Considering that your personal and professional life largely depends on effective communication, being tactful will benefit you in many ways. Here are six habits to steer clear of when sending any text-based message. Some of these principles can even apply to your personal interactions.
1. Using Too Many Emojis
Emojis are fun to explore and very handy for quickly expressing a feeling or reaction. There is a limit, however, to how often you should use them. Be especially careful in a professional setting, because going far beyond smiley faces can make you seem immature.
But let’s be more specific. When talking to colleagues, stick to a few simple emojis and use them sparingly.
When addressing a customer, use nothing more than a single smiley face per message and only if you need to give the text a slightly warmer feel. Emojis, when applied right, really can inspire friendliness.
Treat acquaintances just as carefully. Until you know them well enough, it’s best that you keep the emojis to a minimum.
If you’re texting a friend, on the other hand, there’s less pressure. Solving each other’s picture-based messages could even be fun, just not all the time.
Get to know all the popular emojis and their definitions. Then you could create a texting game for your group of friends using nothing but emojis. This is the only appropriate overuse of emojis.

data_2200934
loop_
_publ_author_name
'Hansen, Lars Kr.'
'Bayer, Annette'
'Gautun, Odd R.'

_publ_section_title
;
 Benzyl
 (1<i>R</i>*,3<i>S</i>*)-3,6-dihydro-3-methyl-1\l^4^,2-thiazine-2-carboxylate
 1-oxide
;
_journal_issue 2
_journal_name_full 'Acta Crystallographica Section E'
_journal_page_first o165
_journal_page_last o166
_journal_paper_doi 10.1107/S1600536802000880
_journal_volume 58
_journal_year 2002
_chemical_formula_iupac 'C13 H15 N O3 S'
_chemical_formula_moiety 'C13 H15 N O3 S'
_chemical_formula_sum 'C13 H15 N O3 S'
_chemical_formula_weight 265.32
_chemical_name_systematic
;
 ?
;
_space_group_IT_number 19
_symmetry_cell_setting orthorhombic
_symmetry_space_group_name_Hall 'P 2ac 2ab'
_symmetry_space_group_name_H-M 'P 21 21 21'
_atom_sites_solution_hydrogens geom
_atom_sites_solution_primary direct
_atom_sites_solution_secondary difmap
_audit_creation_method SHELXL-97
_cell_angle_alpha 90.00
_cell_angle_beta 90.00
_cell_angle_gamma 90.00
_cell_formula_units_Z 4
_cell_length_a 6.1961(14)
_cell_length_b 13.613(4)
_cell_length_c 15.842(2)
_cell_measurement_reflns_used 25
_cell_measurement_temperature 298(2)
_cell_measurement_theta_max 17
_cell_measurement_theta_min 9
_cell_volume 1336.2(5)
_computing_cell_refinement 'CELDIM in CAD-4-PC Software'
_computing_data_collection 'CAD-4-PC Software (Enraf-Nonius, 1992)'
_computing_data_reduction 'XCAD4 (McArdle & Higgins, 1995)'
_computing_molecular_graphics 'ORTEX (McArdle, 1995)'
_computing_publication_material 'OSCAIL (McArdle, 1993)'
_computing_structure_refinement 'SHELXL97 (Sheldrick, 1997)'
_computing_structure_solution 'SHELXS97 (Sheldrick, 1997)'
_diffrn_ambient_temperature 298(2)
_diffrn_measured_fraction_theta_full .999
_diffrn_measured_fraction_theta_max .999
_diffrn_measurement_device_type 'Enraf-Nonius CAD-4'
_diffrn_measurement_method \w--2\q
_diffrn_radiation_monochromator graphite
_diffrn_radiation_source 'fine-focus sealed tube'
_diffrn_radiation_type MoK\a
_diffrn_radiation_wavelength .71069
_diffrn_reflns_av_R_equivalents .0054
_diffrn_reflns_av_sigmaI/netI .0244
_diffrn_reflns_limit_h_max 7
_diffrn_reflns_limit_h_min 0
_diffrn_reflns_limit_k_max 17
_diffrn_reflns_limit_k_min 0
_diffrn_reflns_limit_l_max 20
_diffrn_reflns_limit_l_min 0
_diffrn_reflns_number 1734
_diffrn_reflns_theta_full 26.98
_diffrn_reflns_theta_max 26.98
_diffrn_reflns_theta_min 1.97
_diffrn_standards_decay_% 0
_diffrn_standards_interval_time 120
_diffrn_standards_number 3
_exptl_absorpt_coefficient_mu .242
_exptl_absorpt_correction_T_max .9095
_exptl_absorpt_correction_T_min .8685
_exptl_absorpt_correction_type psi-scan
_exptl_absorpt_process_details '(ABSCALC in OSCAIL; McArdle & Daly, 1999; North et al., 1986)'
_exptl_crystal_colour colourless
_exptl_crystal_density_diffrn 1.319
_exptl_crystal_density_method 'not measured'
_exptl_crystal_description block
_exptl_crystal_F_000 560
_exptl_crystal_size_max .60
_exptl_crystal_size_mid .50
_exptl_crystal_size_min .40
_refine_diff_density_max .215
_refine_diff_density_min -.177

2. Writing in All Caps
Here’s another bad habit texters get into. The very look of CAPITAL LETTERS suggests shouting, so reading an all-caps email is jarring to say the least. Never overuse capital letters, especially in a professional context.
Making sure your message is calm and clear sends a much better signal. It shows that you care about the recipient’s reading experience and it encourages them to respond in the same respectful way.
But then we also have trends like alternating caps. While this pattern has a specific purpose (to express sarcasm), it’s very hard on the eyes, so avoid using it or anything similar as much as possible. In fact, a single emoji would be a far better choice.
3. Using Annoying Expressions
Words can really cut the wrong way when you least expect them to. And when many people agree that specific phrases are offensive, it’s a good idea to stop using them. If you’re a manager or someone in a very social position, the last thing you want is to push people away.